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West Memphis Three denied the right to test DNA evidence

The evidence, previously thought to have been destroyed was intact, but court officials have ruled a new testing with the latest technology will not be allowed.

WEST MEMPHIS, Ark. — Damien Echols and his legal team's request of a new type of DNA testing for evidence has been denied. 

The court hearing was held on Thursday morning at the Crittenden County District Court in West Memphis.

Echols' lawyer, Patrick Benca filed a Habeas Corpus petition, which says the petitioner must be in custody of the state. Judge Tonya Alexander ruled that she is denying the petition based on the fact that Echols is not behind bars.

"Her concern seems to be with the fact that the legislature is not passing laws that are just that would allow Damien and others to be able to actually find themselves in this situation to be completely exonerated even though they've been released from custody," said Benca.

Echols himself voiced his disappointment online following the denial.

"The state of Arkansas has ruled that they will not allow DNA testing to be done that could identify the murderer of Michael Moore, Christopher Byers, and Stevie Branch." Echols said in a tweet. "This is a great disappointment to us, and traumatic as well - but we will continue to press forward."

The West Memphis Three were hoping to get some answers after the long battle to try and get newly discovered evidence DNA tested.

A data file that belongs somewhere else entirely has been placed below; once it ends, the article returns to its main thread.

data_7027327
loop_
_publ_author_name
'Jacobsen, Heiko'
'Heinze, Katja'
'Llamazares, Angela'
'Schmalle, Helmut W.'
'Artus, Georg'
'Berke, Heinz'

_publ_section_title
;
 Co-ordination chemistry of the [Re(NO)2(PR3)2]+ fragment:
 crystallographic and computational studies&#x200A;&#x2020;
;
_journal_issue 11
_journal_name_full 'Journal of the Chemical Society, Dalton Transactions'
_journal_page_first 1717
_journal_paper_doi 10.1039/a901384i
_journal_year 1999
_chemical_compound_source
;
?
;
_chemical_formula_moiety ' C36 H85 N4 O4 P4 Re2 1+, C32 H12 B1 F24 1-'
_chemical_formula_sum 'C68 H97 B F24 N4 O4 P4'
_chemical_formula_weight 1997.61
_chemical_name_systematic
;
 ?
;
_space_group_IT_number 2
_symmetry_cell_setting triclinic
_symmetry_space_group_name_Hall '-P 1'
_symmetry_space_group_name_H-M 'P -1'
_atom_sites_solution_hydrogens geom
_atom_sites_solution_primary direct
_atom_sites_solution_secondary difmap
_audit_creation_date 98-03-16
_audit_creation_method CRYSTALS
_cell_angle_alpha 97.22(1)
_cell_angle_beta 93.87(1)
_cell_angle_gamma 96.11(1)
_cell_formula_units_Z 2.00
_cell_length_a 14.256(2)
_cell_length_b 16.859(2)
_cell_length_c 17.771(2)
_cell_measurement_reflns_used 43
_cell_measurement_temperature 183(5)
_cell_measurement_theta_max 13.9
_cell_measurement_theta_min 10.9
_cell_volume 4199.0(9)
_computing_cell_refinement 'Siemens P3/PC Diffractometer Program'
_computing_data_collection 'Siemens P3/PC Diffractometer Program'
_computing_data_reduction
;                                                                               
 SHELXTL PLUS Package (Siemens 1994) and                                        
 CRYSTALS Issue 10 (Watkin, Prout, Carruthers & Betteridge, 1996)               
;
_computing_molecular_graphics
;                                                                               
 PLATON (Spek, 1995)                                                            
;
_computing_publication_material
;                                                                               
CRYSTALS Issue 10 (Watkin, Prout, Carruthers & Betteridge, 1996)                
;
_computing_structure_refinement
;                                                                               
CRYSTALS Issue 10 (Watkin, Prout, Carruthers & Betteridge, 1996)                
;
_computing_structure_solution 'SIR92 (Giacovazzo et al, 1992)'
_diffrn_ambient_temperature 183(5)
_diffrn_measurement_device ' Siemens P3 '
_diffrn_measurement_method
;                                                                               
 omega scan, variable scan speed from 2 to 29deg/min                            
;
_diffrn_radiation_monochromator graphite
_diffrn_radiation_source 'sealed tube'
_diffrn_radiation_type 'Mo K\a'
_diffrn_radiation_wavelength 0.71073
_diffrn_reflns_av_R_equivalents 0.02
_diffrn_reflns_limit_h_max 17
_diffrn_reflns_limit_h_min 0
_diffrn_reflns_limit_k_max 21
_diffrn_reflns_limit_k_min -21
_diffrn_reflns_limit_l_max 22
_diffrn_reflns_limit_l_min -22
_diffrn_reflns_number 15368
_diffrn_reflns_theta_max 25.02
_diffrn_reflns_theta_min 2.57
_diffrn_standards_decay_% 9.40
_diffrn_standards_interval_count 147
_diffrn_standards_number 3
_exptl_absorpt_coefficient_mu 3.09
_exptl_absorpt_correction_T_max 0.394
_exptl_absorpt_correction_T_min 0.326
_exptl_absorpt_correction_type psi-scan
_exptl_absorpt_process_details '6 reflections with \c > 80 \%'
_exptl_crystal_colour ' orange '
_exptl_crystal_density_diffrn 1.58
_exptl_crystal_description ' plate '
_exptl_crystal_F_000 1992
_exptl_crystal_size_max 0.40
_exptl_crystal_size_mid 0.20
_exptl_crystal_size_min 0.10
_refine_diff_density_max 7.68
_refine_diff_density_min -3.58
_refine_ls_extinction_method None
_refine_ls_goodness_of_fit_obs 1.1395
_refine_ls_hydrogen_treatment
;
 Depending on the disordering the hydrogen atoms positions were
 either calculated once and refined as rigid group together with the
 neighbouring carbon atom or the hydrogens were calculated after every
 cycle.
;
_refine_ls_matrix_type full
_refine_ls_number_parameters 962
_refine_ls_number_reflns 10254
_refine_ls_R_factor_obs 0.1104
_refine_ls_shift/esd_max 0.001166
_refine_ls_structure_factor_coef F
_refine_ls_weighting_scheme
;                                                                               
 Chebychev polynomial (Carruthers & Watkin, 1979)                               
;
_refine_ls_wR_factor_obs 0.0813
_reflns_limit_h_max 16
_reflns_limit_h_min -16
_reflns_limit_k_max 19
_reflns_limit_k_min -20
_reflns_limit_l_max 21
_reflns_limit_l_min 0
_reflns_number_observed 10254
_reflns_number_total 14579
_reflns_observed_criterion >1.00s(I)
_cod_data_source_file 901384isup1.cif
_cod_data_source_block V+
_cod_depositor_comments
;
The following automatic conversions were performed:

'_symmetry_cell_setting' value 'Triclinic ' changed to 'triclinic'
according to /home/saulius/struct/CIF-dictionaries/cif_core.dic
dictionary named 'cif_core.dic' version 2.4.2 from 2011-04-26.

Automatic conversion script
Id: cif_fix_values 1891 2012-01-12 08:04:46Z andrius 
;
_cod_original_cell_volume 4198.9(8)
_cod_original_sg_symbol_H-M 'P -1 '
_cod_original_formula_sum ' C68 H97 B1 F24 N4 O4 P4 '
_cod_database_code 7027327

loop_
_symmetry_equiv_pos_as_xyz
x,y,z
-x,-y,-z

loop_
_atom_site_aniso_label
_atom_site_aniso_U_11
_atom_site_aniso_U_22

"I think the state missed an opportunity to solve this case," said Jason Baldwin, one of the West Memphis Three.

But the fight isn't over for them.

Echols' team plans to appeal the decision and Baldwin said he plans to discuss alternatives with his lawyers.

In 2020, Damien Echols' legal team worked to get evidence from the murders of three West Memphis boys. That evidence, which was previously thought to have been destroyed was intact.

So they pushed to have DNA analyzed while using a new technology that wasn't around during the time of the trial.

The legal team thought that doing the DNA testing wouldn't be an issue, since it could potentially prove the innocence of the accused, but earlier this year, Crittenden County Prosecutor Keith Chrestman, refused to cooperate with the DNA testing.

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